Behaviors to Keep an Eye On 

If you had not yet considered that your child had ADHD, it might feel alarming to hear a suggestion like this from your child’s teacher. But it’s helpful to know that many childhood behaviors can mimic or exacerbate the symptoms of ADHD, such as excessive screen use or a poor diet, and there are a number of interventions you can take to manage ADHD symptoms that do not involve prescription medication.

While no two kids experience ADHD in the same way, here are some signs that your child may be struggling.

Common behaviors in kids with ADHD:

  • Trouble sitting still; constant fidgeting
  • Making careless mistakes
  • Talking excessively
  • Interrupting others
  • Difficulty paying attention
  • Forgetfulness
  • Having temper tantrums and emotional outbursts
  • Not being able to wait their turn 
  • Constantly losing items 

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Getting a Second Opinion from a Medical Professional  

While it’s true that medication is effective for many individuals with ADHD, it’s always ideal to get a second opinion for your child. While it’s recommended to discuss this matter with your child’s pediatrician, be sure to also consult a psychiatrist as they are the most qualified in recommending the next steps. 

After all, even though educators report that they often make recommendations to parents regarding stimulant medication in particular, many admit to having very little information regarding these medications.4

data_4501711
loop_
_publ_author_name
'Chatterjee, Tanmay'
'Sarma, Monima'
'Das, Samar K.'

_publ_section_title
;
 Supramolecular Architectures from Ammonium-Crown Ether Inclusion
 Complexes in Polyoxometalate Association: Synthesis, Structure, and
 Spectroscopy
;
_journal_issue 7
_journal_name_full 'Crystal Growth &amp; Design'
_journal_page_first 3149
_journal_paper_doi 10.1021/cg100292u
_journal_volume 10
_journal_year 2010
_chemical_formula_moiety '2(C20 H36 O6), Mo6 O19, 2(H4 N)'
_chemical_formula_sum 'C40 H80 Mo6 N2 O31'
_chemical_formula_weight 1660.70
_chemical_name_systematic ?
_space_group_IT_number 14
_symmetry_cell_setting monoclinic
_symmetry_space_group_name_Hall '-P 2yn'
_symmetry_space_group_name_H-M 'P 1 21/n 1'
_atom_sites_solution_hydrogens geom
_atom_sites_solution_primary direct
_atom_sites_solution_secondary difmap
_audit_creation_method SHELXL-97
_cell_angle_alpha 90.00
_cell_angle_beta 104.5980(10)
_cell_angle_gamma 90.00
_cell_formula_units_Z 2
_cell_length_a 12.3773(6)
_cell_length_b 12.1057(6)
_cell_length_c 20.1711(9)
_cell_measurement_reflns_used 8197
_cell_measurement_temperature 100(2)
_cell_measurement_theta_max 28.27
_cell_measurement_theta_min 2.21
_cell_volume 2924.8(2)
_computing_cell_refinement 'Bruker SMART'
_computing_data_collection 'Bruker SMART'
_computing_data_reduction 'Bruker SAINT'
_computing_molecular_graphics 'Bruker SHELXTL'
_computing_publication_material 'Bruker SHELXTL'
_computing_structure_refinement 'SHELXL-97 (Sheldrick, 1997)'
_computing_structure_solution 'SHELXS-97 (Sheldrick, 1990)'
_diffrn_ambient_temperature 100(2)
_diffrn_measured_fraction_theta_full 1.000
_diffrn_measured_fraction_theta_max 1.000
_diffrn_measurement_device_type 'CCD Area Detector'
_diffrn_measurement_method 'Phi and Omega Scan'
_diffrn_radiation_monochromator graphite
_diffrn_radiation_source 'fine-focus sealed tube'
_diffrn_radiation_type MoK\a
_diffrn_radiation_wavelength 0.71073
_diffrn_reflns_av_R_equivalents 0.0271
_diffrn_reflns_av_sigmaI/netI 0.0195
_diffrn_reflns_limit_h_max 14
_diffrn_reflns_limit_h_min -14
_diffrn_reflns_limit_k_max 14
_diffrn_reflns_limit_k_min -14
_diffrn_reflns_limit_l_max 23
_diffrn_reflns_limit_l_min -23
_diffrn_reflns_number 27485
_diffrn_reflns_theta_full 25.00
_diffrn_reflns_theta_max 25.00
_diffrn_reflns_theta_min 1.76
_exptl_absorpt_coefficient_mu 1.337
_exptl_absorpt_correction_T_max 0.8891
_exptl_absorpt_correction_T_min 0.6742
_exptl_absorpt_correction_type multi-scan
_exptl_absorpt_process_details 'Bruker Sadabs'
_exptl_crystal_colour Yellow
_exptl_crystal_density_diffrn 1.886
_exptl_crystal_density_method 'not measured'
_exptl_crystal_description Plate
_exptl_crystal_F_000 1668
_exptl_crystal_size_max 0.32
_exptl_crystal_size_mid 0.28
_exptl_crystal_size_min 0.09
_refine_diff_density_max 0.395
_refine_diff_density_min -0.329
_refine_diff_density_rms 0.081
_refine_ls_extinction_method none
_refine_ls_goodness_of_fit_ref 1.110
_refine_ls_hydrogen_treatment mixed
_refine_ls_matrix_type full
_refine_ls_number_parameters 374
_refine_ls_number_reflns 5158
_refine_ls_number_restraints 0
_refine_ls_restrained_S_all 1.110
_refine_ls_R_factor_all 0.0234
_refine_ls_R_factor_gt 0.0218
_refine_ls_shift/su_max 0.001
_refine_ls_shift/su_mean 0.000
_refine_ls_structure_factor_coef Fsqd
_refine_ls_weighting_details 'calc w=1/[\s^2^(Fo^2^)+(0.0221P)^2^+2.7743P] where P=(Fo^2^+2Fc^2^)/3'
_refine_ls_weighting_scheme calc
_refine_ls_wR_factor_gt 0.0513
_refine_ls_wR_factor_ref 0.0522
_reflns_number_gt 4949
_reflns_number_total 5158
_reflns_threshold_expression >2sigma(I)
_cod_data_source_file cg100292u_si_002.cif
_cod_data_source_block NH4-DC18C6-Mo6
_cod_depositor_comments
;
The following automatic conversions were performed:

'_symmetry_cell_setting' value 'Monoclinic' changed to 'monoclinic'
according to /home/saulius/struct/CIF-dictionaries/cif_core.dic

There are also a number of steps you can take in tandem to help manage ADHD symptoms. At Brillia we are proponents of making healthier lifestyle changes to help improve symptoms of anxiety, irritability, poor focus, and other symptoms associated with ADHD. Our holistic approach encourages adults, teens, and children to improve such aspects of their life as nutrition, sleep, and screen use to reduce symptoms in the gentlest way possible.

Figuring Out the Right Route for Your Kid 

Devising a personalized treatment plan for your child is key to managing symptoms associated with ADHD like inattention, hyperactivity, impulsivity, and irritability. While medication may be the right choice for one child, therapy alone might be a better choice for another. As mentioned above, even making simple lifestyle adjustments like following a healthy diet, limiting screen time, getting enough sleep, and practicing mindfulness techniques can manage your child’s symptoms effectively without the need for medication.